Wednesday, January 25, 2017
Spoiler alert: wrongful refusal of demand and bad faith standards are the same in recent Delaware Court of Chancery case: Andersen v. Mattel, Inc., C.A. No. 11816-VCMR (Del. Ch. Jan. 19, 2017, Op by VC Montgomery-Reeves).
But sometimes a reminder that the law is the same and can be clearly stated is worth a blog post in its own right. Professors can use this as a hypo or case note and those in the trenches can update case citations to a 2017 (and 2016) case.
In Andersen v. Mattel, Inc., VC Montgomery-Reeves dismissed a derivative suit, holding that plaintiff did not prove wrongful refusal of pre-suit demand. The derivative action claimed that the Mattel board of directors refused to bring suit to recover up to $11.5 million paid in severance/consulting fees to the former chairman and chief executive officer who left in the wake of a falling stock price. Plaintiff challenged disclosure discrepancies over whether Stockton resigned or was terminated and the resulting entitlement to severance payments. Mattel's board of directors unanimously rejected the demand after consultation with outside counsel, 24 witness interviews and a review of approximately 12,400 documents.
The relied upon case law is unchanged, but the clear recitation of the law is worth noting:
Where, as here, a plaintiff makes demand on the board of directors, the plaintiff concedes that the board is disinterested and independent for purposes of responding to the demand. The effect of such concession is that the decision to refuse demand is treated as any other disinterested and independent decision of the board—it is subject to the business judgment rule. Accordingly, the only issues the Court must examine in analyzing whether the board’s demand refusal was proper are “the good faith and reasonableness of its investigation. (internal citations omitted)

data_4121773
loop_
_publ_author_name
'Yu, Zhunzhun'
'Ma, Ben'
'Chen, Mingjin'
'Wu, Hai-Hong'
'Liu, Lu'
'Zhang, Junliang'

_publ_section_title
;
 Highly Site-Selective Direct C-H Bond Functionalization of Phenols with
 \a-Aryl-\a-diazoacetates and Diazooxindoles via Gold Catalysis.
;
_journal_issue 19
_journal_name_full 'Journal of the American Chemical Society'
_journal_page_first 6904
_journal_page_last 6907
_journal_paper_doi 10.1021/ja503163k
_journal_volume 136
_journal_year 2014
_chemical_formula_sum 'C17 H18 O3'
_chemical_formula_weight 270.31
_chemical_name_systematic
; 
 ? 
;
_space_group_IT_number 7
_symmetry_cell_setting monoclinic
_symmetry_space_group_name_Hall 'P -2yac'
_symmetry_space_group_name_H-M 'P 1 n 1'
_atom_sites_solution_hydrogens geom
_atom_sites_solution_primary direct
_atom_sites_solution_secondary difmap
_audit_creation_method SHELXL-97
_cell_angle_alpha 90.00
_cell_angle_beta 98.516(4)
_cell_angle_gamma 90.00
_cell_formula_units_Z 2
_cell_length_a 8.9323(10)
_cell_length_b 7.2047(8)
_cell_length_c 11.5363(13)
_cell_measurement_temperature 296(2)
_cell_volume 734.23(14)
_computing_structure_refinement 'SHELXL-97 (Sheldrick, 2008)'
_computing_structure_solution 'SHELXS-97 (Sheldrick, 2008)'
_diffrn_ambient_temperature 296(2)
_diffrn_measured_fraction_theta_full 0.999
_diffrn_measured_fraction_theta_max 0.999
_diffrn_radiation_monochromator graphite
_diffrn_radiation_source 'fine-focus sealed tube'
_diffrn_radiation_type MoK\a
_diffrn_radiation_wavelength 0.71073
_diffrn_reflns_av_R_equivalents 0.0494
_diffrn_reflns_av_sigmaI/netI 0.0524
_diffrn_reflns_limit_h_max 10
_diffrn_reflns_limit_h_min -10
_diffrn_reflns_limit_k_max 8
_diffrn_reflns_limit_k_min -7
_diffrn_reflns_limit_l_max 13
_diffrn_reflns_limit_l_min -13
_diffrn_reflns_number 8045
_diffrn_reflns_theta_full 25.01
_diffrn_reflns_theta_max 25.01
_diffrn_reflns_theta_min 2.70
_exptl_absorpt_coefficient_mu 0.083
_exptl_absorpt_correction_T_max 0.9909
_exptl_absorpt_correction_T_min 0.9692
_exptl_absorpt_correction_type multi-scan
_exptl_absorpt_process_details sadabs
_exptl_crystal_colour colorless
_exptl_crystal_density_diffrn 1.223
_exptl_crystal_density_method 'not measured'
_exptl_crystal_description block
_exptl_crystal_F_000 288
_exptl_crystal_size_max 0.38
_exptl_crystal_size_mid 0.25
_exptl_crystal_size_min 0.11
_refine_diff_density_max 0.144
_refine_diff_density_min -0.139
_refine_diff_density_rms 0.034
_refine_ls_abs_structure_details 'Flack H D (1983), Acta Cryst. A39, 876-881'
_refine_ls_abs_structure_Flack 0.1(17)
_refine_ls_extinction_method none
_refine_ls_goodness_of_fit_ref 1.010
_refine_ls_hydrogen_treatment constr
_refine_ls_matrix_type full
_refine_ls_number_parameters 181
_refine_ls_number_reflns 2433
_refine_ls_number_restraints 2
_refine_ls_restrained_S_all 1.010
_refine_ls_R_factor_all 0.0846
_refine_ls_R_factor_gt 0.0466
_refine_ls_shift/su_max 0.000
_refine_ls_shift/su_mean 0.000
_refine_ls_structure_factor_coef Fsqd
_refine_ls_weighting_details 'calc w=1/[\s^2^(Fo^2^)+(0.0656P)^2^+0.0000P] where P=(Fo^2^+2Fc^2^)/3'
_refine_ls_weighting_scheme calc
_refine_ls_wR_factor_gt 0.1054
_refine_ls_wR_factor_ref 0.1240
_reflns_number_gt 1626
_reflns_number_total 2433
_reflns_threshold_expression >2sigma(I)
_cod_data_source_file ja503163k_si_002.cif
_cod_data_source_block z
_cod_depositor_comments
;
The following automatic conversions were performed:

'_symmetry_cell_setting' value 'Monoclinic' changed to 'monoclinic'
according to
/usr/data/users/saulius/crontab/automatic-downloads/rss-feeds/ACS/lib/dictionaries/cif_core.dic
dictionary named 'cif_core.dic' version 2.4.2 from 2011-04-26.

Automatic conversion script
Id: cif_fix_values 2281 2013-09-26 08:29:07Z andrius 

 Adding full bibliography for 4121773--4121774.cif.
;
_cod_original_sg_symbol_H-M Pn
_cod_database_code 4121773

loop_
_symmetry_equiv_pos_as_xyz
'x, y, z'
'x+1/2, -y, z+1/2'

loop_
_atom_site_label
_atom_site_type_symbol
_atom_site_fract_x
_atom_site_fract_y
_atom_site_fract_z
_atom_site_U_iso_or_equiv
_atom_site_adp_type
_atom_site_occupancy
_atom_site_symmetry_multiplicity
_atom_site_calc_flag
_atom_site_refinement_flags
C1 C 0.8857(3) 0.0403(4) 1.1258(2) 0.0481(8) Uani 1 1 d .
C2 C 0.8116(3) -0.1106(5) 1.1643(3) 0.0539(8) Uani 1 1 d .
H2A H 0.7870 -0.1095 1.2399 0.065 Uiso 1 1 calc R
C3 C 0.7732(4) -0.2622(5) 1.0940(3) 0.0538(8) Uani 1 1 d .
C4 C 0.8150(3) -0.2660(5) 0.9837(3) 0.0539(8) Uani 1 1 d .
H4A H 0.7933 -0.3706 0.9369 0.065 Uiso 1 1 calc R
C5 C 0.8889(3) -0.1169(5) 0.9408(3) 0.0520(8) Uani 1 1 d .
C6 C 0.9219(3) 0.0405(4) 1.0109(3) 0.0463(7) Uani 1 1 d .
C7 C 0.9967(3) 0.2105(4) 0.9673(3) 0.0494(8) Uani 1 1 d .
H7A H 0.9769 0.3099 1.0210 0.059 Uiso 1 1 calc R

To successfully challenge the good faith and reasonableness of the board's investigation, Plaintiff's complaint was required to state particularized facts raising a reasonable doubt that:
(1) the board’s decision to deny the demand was consistent with its duty of care to act on an informed basis, that is, was not grossly negligent; or (2) the board acted in good faith, consistent with its duty of loyalty. Otherwise, the decision of the board is entitled to deference as a valid exercise of its business judgment.
First, Plaintiff challenged the board's demand refusal on the grounds that they did not disclose the investigation report or the supporting documents in conjunction with the demand refusal. The Court was unpersuaded given that Plaintiff had the right to seek the report and records through a Section 220 demand, but chose not to do so.
Second, Plaintiff challenged the board's demand refusal on the grounds that it failed to form a special committee. Absent any facts that the Mattel board considering the demand was not independent, there was no requirement for the board to form a special committee.
Third, and final, Plaintiff challenged the board's good faith in rejecting the demand on the grounds that Stockton's employment was not voluntarily terminated. The court cautioned that:
[T]he question is not whether the [b]oard’s conclusion was wrong; the question is whether the [b]oard intentionally acted in disregard of [Mattel’s] best interests in deciding not to pursue the litigation the Plaintiff demanded. [T]he fact that the [b]oard’s justifications for refusing [the] demand fall within ‘the bounds of reasonable judgment’ is fatal to [the] claim that the refusal was made in bad faith. (citing to Friedman v. Maffei, (Del. Ch. Apr. 13, 2016))
Francis Pileggi at the excellent Delaware Corporate and Commercial Litigation Blog first brought this case to my attention. Practitioners and Professors alike should be certain to include his blog on your weekly round up. He is a sure source of concise and insightful summaries of the latest Delaware court developments.